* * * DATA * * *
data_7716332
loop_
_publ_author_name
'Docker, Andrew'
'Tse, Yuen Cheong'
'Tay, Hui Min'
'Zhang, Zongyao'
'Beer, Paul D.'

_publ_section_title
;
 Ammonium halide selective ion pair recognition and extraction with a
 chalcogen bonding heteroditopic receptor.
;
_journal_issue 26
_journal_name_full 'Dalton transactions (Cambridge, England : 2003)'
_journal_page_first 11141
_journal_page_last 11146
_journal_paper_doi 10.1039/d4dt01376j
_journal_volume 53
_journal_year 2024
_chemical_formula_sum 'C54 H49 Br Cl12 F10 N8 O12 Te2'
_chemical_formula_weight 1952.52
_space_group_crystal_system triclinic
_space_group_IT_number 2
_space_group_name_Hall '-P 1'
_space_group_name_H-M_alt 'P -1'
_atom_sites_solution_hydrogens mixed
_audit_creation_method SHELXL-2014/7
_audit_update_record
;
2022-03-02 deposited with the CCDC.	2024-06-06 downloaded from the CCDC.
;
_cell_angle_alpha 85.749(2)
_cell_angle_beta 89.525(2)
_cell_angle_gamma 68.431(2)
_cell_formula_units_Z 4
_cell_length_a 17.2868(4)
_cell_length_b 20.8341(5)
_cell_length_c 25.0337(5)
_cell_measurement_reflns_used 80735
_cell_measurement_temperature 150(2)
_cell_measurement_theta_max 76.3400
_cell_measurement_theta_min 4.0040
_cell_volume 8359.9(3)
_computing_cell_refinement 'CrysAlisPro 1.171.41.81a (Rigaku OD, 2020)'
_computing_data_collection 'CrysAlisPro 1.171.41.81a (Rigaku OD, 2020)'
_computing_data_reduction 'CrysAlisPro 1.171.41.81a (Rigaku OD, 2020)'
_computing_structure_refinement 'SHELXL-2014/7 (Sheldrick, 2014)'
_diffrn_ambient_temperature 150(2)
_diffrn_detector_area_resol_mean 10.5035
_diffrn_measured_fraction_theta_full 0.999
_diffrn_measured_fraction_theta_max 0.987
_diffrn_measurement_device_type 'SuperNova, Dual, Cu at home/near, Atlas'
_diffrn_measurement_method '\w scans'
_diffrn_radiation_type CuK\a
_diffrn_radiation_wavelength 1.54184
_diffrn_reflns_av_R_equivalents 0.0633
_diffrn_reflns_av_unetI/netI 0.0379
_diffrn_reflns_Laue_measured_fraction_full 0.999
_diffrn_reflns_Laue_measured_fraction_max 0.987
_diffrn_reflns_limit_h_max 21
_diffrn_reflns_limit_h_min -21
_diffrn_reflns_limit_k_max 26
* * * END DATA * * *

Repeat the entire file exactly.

data_7716332
loop_
_publ_author_name
'Docker, Andrew'
'Tse, Yuen Cheong'
'Tay, Hui Min'
'Zhang, Zongyao'
'Beer, Paul D.'

_publ_section_title
;
 Ammonium halide selective ion pair recognition and extraction with a
 chalcogen bonding heteroditopic receptor.
;
_journal_issue 26
_journal_name_full 'Dalton transactions (Cambridge, England : 2003)'
_journal_page_first 11141
_journal_page_last 11146
_journal_paper_doi 10.1039/d4dt01376j
_journal_volume 53
_journal_year 2024
_chemical_formula_sum 'C54 H49 Br Cl12 F10 N8 O12 Te2'
_chemical_formula_weight 1952.52
_space_group_crystal_system triclinic
_space_group_IT_number 2
_space_group_name_Hall '-P 1'
_space_group_name_H-M_alt 'P -1'
_atom_sites_solution_hydrogens mixed
_audit_creation_method SHELXL-2014/7
_audit_update_record
;
2022-03-02 deposited with the CCDC.	2024-06-06 downloaded from the CCDC.
;
_cell_angle_alpha 85.749(2)
_cell_angle_beta 89.525(2)
_cell_angle_gamma 68.431(2)
_cell_formula_units_Z 4
_cell_length_a 17.2868(4)
_cell_length_b 20.8341(5)
_cell_length_c 25.0337(5)
_cell_measurement_reflns_used 80735
_cell_measurement_temperature 150(2)
_cell_measurement_theta_max 76.3400
_cell_measurement_theta_min 4.0040
_cell_volume 8359.9(3)
_computing_cell_refinement 'CrysAlisPro 1.171.41.81a (Rigaku OD, 2020)'
_computing_data_collection 'CrysAlisPro 1.171.41.81a (Rigaku OD, 2020)'
_computing_data_reduction 'CrysAlisPro 1.171.41.81a (Rigaku OD, 2020)'
_computing_structure_refinement 'SHELXL-2014/7 (Sheldrick, 2014)'
_diffrn_ambient_temperature 150(2)
_diffrn_detector_area_resol_mean 10.5035
_diffrn_measured_fraction_theta_full 0.999
_diffrn_measured_fraction_theta_max 0.987
_diffrn_measurement_device_type 'SuperNova, Dual, Cu at home/near, Atlas'
_diffrn_measurement_method '\w scans'
_diffrn_radiation_type CuK\a
_diffrn_radiation_wavelength 1.54184
_diffrn_reflns_av_R_equivalents 0.0633
_diffrn_reflns_av_unetI/netI 0.0379
_diffrn_reflns_Laue_measured_fraction_full 0.999
_diffrn_reflns_Laue_measured_fraction_max 0.987
_diffrn_reflns_limit_h_max 21
_diffrn_reflns_limit_h_min -21
_diffrn_reflns_limit_k_max 26